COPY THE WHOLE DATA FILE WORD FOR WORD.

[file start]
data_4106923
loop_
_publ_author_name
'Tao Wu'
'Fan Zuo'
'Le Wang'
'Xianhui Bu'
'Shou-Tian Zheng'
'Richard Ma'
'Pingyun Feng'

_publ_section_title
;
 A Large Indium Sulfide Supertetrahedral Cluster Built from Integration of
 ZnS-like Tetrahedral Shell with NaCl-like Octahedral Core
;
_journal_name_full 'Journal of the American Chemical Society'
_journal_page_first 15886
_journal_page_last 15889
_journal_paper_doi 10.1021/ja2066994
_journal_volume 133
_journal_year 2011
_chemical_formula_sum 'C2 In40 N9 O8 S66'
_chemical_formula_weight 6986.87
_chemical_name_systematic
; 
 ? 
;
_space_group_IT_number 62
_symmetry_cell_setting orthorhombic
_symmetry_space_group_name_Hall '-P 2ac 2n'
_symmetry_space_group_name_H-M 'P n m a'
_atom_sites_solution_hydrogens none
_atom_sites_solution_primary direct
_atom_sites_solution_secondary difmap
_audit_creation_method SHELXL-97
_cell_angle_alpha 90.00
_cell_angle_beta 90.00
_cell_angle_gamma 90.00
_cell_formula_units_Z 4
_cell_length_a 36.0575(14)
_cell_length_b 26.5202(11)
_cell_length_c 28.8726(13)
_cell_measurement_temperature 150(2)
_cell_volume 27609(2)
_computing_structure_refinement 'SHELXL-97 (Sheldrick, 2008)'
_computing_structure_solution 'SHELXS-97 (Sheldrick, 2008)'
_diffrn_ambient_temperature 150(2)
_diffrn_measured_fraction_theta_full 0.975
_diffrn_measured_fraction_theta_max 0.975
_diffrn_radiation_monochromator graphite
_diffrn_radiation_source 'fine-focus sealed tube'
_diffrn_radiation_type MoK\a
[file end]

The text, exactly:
data_4106923
loop_
_publ_author_name
'Tao Wu'
'Fan Zuo'
'Le Wang'
'Xianhui Bu'
'Shou-Tian Zheng'
'Richard Ma'
'Pingyun Feng'

_publ_section_title
;
 A Large Indium Sulfide Supertetrahedral Cluster Built from Integration of
 ZnS-like Tetrahedral Shell with NaCl-like Octahedral Core
;
_journal_name_full 'Journal of the American Chemical Society'
_journal_page_first 15886
_journal_page_last 15889
_journal_paper_doi 10.1021/ja2066994
_journal_volume 133
_journal_year 2011
_chemical_formula_sum 'C2 In40 N9 O8 S66'
_chemical_formula_weight 6986.87
_chemical_name_systematic
; 
 ? 
;
_space_group_IT_number 62
_symmetry_cell_setting orthorhombic
_symmetry_space_group_name_Hall '-P 2ac 2n'
_symmetry_space_group_name_H-M 'P n m a'
_atom_sites_solution_hydrogens none
_atom_sites_solution_primary direct
_atom_sites_solution_secondary difmap
_audit_creation_method SHELXL-97
_cell_angle_alpha 90.00
_cell_angle_beta 90.00
_cell_angle_gamma 90.00
_cell_formula_units_Z 4
_cell_length_a 36.0575(14)
_cell_length_b 26.5202(11)
_cell_length_c 28.8726(13)
_cell_measurement_temperature 150(2)
_cell_volume 27609(2)
_computing_structure_refinement 'SHELXL-97 (Sheldrick, 2008)'
_computing_structure_solution 'SHELXS-97 (Sheldrick, 2008)'
_diffrn_ambient_temperature 150(2)
_diffrn_measured_fraction_theta_full 0.975
_diffrn_measured_fraction_theta_max 0.975
_diffrn_radiation_monochromator graphite
_diffrn_radiation_source 'fine-focus sealed tube'
_diffrn_radiation_type MoK\a